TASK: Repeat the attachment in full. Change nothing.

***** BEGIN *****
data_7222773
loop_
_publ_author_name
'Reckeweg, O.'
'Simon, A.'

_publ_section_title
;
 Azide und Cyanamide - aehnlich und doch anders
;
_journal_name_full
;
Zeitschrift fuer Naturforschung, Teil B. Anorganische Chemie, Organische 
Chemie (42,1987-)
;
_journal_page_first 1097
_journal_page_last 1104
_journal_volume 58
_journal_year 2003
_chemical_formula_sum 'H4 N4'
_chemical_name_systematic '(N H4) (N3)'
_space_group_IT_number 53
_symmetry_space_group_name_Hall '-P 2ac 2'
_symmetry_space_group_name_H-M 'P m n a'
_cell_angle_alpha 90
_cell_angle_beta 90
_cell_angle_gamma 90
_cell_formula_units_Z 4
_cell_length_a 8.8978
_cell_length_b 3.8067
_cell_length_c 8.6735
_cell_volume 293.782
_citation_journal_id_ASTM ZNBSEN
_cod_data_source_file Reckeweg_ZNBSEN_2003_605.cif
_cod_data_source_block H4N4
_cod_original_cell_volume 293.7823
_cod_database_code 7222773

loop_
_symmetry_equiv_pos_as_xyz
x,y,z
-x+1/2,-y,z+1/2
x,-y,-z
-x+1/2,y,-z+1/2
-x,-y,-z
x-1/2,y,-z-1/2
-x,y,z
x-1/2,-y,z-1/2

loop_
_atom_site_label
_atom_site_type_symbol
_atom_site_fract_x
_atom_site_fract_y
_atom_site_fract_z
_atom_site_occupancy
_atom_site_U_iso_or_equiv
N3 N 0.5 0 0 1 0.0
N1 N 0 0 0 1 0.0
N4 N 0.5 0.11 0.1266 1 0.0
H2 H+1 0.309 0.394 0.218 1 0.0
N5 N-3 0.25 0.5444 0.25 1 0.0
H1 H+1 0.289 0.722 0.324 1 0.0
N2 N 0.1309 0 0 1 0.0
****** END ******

data_7222773
loop_
_publ_author_name
'Reckeweg, O.'
'Simon, A.'

_publ_section_title
;
 Azide und Cyanamide - aehnlich und doch anders
;
_journal_name_full
;
Zeitschrift fuer Naturforschung, Teil B. Anorganische Chemie, Organische 
Chemie (42,1987-)
;
_journal_page_first 1097
_journal_page_last 1104
_journal_volume 58
_journal_year 2003
_chemical_formula_sum 'H4 N4'
_chemical_name_systematic '(N H4) (N3)'
_space_group_IT_number 53
_symmetry_space_group_name_Hall '-P 2ac 2'
_symmetry_space_group_name_H-M 'P m n a'
_cell_angle_alpha 90
_cell_angle_beta 90
_cell_angle_gamma 90
_cell_formula_units_Z 4
_cell_length_a 8.8978
_cell_length_b 3.8067
_cell_length_c 8.6735
_cell_volume 293.782
_citation_journal_id_ASTM ZNBSEN
_cod_data_source_file Reckeweg_ZNBSEN_2003_605.cif
_cod_data_source_block H4N4
_cod_original_cell_volume 293.7823
_cod_database_code 7222773

loop_
_symmetry_equiv_pos_as_xyz
x,y,z
-x+1/2,-y,z+1/2
x,-y,-z
-x+1/2,y,-z+1/2
-x,-y,-z
x-1/2,y,-z-1/2
-x,y,z
x-1/2,-y,z-1/2

loop_
_atom_site_label
_atom_site_type_symbol
_atom_site_fract_x
_atom_site_fract_y
_atom_site_fract_z
_atom_site_occupancy
_atom_site_U_iso_or_equiv
N3 N 0.5 0 0 1 0.0
N1 N 0 0 0 1 0.0
N4 N 0.5 0.11 0.1266 1 0.0
H2 H+1 0.309 0.394 0.218 1 0.0
N5 N-3 0.25 0.5444 0.25 1 0.0
H1 H+1 0.289 0.722 0.324 1 0.0
N2 N 0.1309 0 0 1 0.0